Today I’ll talk about an important concept in the XEO Framework. The EboContext. Specifically how you should use it, and how you shouldn’t use it.
If you’ve been using the framework, by now you know that whenever you need to load a model instance or create a list of model instances, you need to pass an instance of EboContext to the respective methods, like the following:
boObjectList.list(ctx, “select Model where something=otherthing”);
Most of the times, you can just do the following to get your hands on an instance of EboContext:
EboContext ctx = boApplication.currentContext().getEboContext();
But depending on the things you’ve been doing, you might find that the EboContext instance is null, why is that?
When a request is issued to the XWC Servlet (the Servlet that configured in your web.xml to process any request for files with a .xvw extension), that servlet is responsible for creating an EboContext and associating it to the current thread context and by the end of the request closing it. So each request has the following structure:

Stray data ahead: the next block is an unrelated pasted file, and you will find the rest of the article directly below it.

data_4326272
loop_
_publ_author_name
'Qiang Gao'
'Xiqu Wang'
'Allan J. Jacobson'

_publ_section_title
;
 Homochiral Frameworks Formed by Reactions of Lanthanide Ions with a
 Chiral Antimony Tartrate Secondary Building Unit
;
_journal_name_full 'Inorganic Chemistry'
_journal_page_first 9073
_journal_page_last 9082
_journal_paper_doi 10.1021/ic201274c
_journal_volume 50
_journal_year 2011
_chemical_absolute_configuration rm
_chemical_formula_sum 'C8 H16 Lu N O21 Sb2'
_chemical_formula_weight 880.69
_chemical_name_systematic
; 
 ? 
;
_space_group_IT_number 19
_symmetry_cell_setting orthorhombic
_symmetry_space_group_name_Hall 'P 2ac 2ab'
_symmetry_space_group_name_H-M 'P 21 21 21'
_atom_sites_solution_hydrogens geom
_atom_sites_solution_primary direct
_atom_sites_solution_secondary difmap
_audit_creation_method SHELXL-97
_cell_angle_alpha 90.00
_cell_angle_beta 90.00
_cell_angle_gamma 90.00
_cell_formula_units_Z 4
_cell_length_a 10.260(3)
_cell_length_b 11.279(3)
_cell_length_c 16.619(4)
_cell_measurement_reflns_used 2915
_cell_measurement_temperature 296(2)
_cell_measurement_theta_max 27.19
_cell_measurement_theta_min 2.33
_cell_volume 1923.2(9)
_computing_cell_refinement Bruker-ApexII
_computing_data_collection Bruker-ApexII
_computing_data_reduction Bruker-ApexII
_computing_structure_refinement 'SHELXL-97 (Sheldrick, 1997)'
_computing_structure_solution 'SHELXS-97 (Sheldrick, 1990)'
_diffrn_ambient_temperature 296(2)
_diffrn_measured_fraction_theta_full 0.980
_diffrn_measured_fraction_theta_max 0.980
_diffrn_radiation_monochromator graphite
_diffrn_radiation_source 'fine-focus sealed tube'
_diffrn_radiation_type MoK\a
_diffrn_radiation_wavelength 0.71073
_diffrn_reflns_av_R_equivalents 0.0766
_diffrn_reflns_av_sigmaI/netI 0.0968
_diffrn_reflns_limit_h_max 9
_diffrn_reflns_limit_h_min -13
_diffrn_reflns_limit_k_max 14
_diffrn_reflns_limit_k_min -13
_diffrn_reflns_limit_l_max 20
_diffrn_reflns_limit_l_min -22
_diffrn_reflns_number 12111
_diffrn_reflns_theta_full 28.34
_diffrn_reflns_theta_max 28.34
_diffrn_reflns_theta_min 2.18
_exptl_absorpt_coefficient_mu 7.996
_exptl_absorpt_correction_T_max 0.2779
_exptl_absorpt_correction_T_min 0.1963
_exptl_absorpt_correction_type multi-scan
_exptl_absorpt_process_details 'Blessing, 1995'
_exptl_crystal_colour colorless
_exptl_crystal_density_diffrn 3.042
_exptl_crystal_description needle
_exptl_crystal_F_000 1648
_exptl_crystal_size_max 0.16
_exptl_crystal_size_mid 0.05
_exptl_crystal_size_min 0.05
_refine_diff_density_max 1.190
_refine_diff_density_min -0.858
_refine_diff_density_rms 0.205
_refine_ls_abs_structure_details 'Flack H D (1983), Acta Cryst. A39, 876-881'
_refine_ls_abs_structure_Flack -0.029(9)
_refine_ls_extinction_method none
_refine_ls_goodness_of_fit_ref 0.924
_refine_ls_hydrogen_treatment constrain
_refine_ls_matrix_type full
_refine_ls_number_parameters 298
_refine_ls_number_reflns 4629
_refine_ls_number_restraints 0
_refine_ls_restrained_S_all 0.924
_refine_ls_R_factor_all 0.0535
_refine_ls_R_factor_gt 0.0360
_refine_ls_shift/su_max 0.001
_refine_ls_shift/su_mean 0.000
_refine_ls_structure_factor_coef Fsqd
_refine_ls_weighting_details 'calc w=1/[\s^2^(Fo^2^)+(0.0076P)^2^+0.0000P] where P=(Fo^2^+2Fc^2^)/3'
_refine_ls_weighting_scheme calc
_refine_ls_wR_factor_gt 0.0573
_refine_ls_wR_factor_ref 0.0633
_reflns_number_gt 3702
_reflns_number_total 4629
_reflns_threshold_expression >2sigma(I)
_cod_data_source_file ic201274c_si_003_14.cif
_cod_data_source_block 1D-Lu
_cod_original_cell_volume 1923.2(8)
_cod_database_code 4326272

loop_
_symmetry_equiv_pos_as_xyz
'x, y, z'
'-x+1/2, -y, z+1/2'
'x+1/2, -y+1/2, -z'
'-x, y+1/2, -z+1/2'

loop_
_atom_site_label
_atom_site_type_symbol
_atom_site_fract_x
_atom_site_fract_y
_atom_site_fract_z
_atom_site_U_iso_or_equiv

- Browser makes request
- XWC Servlet creates EboContext instance and associates it to the current context
- Request is processed
- XWC Servlet disposes of the EboContext instance
The step that created and associated the EboContext instance is the one responsible for you being able to issue a statement like boApplication.currentContext().getEboContext().
But what if you’re not using the XWC servlet and have some JSP page where you need to deal with XEO Objects? Well in that case you’re responsible for dealing with the EboContext instances. So what do you need to do to create an EboContext instance? See the example:
What’s really important to know about creating EboContext instances?
You MUST ABSOLUTELY CLOSE every instance you EXPLICITLY create
If you create instances of EboContext and don’t close them, pretty soon you’ll run out of database connections 🙂 Talk about resource leakage heh?
- In you’re in the context of a .xvw file, no need to create EboContext instances
- If you’re out of that context, you’re responsible for creating the EboContext instance (and for closing it)
- If you explicitly create an EboContext instance, you must explicitly close it in a finally statement
- If you need the EboContext you created, to be accessible via boApplication.currentContext().getEboContext() you need to associated the instance via boApplication.currentContext.addEboContext(ctx).
Hope it helps when dealing with EboContexts!